A fair housing group is suing a local bank, claiming that loan officers engaged in discriminatory practices against black home-buyers the bank’s branch offices in the Hudson Valley and Long Island.
The allegations against Ulster Savings Bank are contained in lawsuit filed in federal court by the Fair Housing Justice Center and three black “testers,” who reported discriminatory treatment ranging from steering them away from white neighborhoods to offering them less attractive loans than less qualified white clients — over the course of a two-year investigation.
“For African-Americans, Ulster Savings Bank is not a ‘lender you can trust,’” reads the complaint filed in the U.S. District Court in White Plains on Nov. 4. “Instead, it is a lender that seeks to court and favor others, and to avoid lending African-Americans money to purchase homes, or at a minimum to avoid making mortgages to African-Americans on the same or equally beneficial terms and conditions as whites.”
According to the lawsuit, the fair housing non-profit singled out Ulster Savings Bank for investigation after reviewing public records and determining that the Kingston-based lender had a poor track record of making home loans to black clients. The suit contends that out of 1,599 first-lien mortgages for homebuyers issued between 2011 and 2015, just 40, or 2.5 percent, went to African-Americans. Of 112 mortgages written by the bank’s Long Island office, just one went to a black client.
The suit also alleges that the bank has avoided opening lending services in urban areas and, when Ulster Savings opened a branch in racially diverse Newburgh in 2013, it failed to assign a mortgage specialist to the location.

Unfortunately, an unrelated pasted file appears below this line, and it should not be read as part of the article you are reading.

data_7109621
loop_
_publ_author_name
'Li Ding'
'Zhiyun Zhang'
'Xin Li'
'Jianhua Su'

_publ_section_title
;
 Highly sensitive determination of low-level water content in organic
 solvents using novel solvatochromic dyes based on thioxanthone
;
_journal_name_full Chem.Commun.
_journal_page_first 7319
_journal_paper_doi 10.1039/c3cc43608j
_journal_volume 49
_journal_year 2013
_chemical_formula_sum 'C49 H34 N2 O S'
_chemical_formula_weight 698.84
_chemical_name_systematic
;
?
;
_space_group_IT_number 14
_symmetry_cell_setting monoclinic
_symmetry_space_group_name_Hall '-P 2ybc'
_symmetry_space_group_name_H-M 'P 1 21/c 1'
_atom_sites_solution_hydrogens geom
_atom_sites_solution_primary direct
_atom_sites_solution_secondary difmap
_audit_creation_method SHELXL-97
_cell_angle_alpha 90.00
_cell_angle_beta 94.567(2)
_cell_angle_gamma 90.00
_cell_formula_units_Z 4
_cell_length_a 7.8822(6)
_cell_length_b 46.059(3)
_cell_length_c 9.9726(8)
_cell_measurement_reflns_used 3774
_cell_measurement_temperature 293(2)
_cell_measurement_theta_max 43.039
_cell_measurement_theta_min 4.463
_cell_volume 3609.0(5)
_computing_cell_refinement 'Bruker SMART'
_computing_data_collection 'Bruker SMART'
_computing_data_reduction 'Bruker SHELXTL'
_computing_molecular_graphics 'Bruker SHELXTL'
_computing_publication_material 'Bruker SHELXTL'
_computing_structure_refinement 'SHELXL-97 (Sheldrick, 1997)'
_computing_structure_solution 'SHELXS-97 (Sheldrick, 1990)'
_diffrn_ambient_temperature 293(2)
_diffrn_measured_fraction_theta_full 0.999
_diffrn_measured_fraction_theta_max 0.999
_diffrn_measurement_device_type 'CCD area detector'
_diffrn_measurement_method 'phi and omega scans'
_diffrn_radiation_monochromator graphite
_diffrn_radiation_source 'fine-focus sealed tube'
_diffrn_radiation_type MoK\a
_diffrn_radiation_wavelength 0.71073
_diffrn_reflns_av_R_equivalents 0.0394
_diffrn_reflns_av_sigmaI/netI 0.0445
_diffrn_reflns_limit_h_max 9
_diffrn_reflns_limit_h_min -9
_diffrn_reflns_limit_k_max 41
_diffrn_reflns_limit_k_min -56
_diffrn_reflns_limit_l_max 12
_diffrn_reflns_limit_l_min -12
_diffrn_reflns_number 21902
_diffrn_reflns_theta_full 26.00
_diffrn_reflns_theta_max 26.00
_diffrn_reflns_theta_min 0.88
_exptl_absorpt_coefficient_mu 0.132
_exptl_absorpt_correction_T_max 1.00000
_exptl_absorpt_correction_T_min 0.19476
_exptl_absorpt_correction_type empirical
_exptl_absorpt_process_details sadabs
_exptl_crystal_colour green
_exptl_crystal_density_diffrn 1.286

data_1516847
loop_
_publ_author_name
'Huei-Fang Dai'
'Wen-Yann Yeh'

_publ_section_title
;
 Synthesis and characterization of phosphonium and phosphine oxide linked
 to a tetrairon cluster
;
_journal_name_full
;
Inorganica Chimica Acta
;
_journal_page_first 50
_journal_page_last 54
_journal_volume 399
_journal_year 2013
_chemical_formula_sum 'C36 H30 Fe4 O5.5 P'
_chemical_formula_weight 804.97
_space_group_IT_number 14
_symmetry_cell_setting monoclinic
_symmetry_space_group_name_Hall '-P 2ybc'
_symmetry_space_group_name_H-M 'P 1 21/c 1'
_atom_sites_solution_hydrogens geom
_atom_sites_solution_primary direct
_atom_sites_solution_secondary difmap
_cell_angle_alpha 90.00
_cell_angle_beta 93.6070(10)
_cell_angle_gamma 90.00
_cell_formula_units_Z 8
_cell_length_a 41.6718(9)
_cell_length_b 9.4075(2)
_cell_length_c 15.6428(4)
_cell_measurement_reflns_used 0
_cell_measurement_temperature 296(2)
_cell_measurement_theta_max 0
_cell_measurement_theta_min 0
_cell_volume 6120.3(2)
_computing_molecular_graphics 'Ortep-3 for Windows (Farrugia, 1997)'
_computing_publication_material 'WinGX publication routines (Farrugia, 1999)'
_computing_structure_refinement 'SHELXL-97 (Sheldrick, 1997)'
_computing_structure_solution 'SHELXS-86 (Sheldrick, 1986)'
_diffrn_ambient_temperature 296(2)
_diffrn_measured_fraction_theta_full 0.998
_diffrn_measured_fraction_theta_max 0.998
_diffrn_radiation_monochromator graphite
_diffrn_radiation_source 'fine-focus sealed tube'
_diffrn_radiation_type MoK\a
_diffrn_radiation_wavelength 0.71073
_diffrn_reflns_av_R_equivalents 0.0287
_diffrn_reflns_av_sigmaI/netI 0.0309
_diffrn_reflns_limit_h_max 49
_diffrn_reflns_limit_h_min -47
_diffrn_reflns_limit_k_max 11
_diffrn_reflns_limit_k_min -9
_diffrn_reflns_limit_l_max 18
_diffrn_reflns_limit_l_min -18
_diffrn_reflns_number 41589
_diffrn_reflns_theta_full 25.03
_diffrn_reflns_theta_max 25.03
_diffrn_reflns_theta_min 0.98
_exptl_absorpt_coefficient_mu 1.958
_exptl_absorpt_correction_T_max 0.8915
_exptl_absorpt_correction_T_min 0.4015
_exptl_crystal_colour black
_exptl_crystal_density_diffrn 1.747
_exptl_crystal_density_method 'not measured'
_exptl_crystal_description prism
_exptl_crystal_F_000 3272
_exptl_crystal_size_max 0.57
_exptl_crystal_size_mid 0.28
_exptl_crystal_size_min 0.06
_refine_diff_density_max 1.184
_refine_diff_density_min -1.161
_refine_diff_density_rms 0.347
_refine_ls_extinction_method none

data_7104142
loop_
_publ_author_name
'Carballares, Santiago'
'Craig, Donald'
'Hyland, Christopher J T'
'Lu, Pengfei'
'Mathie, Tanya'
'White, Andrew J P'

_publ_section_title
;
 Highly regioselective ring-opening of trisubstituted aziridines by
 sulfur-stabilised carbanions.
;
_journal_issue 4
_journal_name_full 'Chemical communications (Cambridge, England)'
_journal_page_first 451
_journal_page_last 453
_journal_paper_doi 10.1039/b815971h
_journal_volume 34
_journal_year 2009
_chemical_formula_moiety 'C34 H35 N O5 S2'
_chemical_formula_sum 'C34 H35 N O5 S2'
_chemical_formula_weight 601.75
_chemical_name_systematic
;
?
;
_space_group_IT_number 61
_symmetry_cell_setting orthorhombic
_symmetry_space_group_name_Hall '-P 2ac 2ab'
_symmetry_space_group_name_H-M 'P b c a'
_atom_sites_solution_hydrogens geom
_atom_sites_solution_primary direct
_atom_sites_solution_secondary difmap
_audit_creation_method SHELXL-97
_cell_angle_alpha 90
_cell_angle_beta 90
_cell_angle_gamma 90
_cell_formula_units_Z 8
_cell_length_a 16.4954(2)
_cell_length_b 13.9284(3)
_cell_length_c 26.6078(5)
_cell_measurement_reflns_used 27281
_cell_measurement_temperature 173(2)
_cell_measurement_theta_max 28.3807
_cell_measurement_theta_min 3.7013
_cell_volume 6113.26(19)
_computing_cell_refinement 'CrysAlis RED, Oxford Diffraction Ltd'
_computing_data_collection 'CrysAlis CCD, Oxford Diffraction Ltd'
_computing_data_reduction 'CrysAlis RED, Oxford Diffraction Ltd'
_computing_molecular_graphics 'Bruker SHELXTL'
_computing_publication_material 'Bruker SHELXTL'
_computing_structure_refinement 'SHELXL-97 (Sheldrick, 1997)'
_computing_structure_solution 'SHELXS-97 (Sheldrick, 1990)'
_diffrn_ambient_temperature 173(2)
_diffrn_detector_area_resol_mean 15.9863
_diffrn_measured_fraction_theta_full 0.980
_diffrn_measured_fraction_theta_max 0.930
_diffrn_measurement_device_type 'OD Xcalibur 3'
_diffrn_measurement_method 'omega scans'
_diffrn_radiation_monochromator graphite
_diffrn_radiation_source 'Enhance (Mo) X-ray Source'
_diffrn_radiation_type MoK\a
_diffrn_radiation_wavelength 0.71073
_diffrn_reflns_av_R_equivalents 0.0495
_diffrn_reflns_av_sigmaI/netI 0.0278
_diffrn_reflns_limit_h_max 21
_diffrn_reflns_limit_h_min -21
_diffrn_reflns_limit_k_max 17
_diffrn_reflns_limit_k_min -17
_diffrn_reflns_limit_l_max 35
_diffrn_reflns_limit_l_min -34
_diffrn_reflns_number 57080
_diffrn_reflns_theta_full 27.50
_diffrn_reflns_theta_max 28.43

The Fair Housing Justice Center’s probe began in the fall of 2014, using pairs of black and white testers who inquired about loans at Ulster Savings branches in White Plains, Goshen, Poughkeepsie and the Suffolk County town of Riverhead. In each instance, the suit claims, the black tester was assigned a set of household characteristics, like credit score, income and cash savings, that were more favorable than their white counterpart’s. Different testing teams visited each branch once in October and November of 2014. The group sent another testing team back to the Riverhead branch in the summer of 2016.
The suit claims that in each instance, black and white applicants were treated differently with black testers in some cases offered worse terms or lower maximum loans than their less qualified white counterparts. Among the examples cited in the lawsuit:
- Two testers spoke to USB loan officer David Catalano at the Riverhead office in October and November 2014. The suit claims that when Catalano spoke to African-American tester Lisa Darden, he first pitched her a state-sponsored loan program for first-time homebuyers, even though her income clearly exceeded the program’s limits. He made no such sales pitch to white tester Laurel Devaney; when she brought up the same program, the suit states, “Mr. Catalano dismissed them out of hand.” Catalano also allegedly quoted Darden a lower maximum purchase price and a recommended purchase price $150,000 lower than her white counterpart despite the fact that Darden showed higher income, lower debt, more savings and better credit. The suit alleges that when the testers asked about “points” on the loan, Devaney was told there would be none unless her credit score was below 680. Darden was allegedly told there would be a 0.25 point charge if her credit score was below 740. When a different pair of testers returned to the office in May and June of 2016, they reported similar treatment by Catalano. In fact, the suit alleges, Catalano deviated from a standard calculation to estimate a black tester’s maximum loan at $200,000 less than it should have been.